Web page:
SAMPLE FUEL – DANNY LUX INTERVIEW

 

Can you give us a brief summary of what kinds of projects you have worked on and how you got into scoring TV/Film?

 

I have been a prolific TV/Film composer since about 1990.  I had the very fortunate opportunity to work for Mike Post right out high school. Mike is one of the most successful TV composers of all time.  I spent 9 years working with him and it was the springboard into launching my own career.

Since that time, I have been incredibly fortunate to get so many great opportunities to work on a very long list of incredible shows. 

Here is a sampling of some of the shows/movies:

                                           

Grey’s Anatomy, Ally McBeal, Boston Legal, My Name is Earl, The Good Wife, Party of Five, Dawson’s Creek, Profiler, Halloween Resurrection, etc…

IMDB credits link.

Why are you starting a company like SAMPLE FUEL?

 

Over the years I have been very proactive in making my own sounds and samples. In order to get the sounds that I wanted and needed for my shows, it took a lot of time and quite frankly, a lot of my favorite synths were sometimes a bit difficult to use. I always wished I could have that kind of power, flexibility and sound quality in one easy to use plugin - the only way to do that was to make my own.

 

About a year ago Steinberg released HALion 6 with the ability for users to make custom front end interfaces for the first time.  I decided It was time to make the “synth” interface to control HALion that I always wanted.  My assistant Jared and I spent about 2 months designing what became the CRE8 Engine. 

The whole concept was I wanted a MAIN PAGE that had all the functionally I reach for about 90% of the time without the need to dig deeper.  The goal was to create an interface that was extremely quick and easy to use as my TV schedule requires me to work incredibly fast and efficient.

The end result was so successful that it seemed like taking it a step further and actually developing complete stand-alone products was now an idea that started to make sense.  Then it turned into “why don’t we actually start a company and release these at an unheard of low price to get them in as many users hands as possible”. 

 

What makes your products better or different than what is already available?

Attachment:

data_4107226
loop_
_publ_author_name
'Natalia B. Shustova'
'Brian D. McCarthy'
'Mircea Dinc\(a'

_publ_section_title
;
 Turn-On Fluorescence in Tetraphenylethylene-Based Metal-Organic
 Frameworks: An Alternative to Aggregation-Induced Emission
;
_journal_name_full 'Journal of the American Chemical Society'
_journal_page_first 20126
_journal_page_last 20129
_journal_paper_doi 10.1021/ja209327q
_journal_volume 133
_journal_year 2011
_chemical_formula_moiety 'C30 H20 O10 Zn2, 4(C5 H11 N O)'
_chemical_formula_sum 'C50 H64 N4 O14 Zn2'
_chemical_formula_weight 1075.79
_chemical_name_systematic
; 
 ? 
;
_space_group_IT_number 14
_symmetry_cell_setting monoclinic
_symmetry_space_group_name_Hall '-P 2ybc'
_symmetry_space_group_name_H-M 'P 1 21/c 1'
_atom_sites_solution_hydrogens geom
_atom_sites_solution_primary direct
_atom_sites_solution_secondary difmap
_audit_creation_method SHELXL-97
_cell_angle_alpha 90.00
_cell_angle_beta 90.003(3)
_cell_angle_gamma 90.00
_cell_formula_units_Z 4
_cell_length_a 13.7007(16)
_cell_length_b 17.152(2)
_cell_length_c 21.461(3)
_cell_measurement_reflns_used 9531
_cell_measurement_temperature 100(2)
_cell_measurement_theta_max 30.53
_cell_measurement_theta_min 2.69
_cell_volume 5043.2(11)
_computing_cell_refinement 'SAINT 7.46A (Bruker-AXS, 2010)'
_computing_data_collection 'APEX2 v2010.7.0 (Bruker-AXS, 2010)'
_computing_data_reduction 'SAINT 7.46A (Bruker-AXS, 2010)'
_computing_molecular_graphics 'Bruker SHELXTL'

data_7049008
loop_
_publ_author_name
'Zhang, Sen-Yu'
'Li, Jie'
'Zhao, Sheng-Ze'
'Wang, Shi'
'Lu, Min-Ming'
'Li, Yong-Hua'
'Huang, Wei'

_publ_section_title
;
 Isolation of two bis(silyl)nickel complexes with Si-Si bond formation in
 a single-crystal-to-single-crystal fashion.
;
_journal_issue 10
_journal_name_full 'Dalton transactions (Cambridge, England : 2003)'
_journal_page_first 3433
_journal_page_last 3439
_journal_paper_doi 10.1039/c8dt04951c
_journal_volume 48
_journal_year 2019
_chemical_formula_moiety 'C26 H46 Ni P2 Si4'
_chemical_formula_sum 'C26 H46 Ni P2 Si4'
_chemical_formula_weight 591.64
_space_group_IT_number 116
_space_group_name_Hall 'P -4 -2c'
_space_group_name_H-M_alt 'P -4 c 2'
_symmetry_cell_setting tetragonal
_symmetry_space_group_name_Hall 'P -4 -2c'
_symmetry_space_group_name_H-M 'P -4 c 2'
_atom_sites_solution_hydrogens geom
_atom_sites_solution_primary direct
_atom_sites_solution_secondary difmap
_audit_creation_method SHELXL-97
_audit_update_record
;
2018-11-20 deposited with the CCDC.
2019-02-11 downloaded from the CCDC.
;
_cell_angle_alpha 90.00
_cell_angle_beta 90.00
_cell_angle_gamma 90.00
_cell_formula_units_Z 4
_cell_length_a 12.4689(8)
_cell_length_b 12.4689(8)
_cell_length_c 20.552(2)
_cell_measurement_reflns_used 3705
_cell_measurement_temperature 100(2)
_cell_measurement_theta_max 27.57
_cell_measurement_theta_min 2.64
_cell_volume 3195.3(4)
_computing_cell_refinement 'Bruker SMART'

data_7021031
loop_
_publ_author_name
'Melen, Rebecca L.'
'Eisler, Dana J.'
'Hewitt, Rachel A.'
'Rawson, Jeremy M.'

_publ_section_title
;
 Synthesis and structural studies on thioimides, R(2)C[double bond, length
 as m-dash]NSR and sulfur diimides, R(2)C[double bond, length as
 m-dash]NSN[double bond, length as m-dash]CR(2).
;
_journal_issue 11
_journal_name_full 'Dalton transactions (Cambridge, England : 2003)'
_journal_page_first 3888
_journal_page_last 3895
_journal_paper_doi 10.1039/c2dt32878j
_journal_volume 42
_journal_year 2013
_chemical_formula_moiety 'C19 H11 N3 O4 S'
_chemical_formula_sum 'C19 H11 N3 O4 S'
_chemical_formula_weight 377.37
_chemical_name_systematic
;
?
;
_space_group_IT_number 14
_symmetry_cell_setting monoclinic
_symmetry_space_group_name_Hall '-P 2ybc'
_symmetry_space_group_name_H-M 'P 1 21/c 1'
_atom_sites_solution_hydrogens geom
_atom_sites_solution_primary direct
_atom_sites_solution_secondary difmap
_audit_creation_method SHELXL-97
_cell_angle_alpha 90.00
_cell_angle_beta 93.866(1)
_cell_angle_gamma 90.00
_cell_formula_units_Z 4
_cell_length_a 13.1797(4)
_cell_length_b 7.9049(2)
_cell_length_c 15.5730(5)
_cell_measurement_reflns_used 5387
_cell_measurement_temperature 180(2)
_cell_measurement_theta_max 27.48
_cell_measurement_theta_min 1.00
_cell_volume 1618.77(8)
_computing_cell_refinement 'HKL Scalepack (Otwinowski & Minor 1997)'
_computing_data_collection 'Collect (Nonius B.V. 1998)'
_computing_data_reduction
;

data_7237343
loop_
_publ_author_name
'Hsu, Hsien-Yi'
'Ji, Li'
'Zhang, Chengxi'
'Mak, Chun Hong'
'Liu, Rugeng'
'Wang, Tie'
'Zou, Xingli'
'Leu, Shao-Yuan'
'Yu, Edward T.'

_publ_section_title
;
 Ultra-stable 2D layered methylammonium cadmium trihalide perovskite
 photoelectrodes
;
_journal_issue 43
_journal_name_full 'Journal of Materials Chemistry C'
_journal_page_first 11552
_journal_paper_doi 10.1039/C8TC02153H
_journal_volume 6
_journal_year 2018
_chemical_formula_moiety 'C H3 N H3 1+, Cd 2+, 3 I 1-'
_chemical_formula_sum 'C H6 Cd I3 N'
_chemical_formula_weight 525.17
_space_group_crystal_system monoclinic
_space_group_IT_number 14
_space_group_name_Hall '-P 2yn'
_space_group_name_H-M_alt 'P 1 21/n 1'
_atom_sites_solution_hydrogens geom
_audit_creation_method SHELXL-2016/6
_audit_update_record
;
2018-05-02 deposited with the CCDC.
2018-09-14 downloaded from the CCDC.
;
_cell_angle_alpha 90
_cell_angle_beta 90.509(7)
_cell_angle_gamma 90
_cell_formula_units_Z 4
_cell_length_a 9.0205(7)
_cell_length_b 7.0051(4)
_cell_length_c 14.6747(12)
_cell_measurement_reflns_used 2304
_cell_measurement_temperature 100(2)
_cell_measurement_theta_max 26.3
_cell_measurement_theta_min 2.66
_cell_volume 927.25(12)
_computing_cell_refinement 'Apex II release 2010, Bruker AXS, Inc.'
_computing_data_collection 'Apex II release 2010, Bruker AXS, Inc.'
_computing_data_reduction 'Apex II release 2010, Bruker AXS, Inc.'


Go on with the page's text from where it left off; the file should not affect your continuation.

I am not aware of another synth-sample library company that has been started by a composer with similar credits. I have scored approximately 2000 hours of primetime network shows in the USA (very few composers have reached that level) and think I have a very good idea what works and what does not work in terms of what kind of sounds fit into modern scores.

I like many composers have been incredibly frustrated buying sample library after sample library, or various synths only to end up using just a handful of patches out of the hundreds that come with it as the rest are mostly useless for the kind of music I make.

My approach is conceptually simple, an interface flexible enough for the pro’s, but easy enough for beginners.  I am programming almost all the sounds myself.  I only program sounds that I will hopefully use in my own compositions.  In essence I am making these products to satisfy my needs plain and simple.  If it works in my compositions, it will probably benefit your compositions.  The fact that I am actually selling the tools I am using on current hit TV shows makes this a unique opportunity.  Anyone can now get their hands on the exact same sound pallet and tools that I am using for the first time ever.

Can you be more specific about what is different the way you program and make your sounds?

 

Many sound programmers and designers out there do great work but just don’t have the composing and producing experience that I have under my belt so to speak.

 I find that most synth patches or sample libraries try to make too many sounds that consume too much of the sonic landscape or try to sound like “instant cues”.  I can’t use sounds that are “instant cues” for several reasons…. you are going to sound exactly like someone else using that sound and you are completely restricted by having to write around that sound.

The sounds I make are not meant to take over the track.  They are suppose to be able to enhance what you are writing or inspire you to write with them not around them. 

 

Sonically I don’t want them to consume the entire sonic frequency range.  If they are a full sound I most likely will try to scoop out low mids to create room for other sounds.  Often, I will thin sounds out quite a bit, so they can add textures to very dense cues with out creating a muddy cue. 

My job as a composer is to never get in the way of dialogue.  This needs to happen with your sound/patch choices as well as your composition.  This is always what I am thinking about when I am creating sounds.   I suspect many other programmers never think about this or if they do they still are not in the scoring trenches on a regular basis.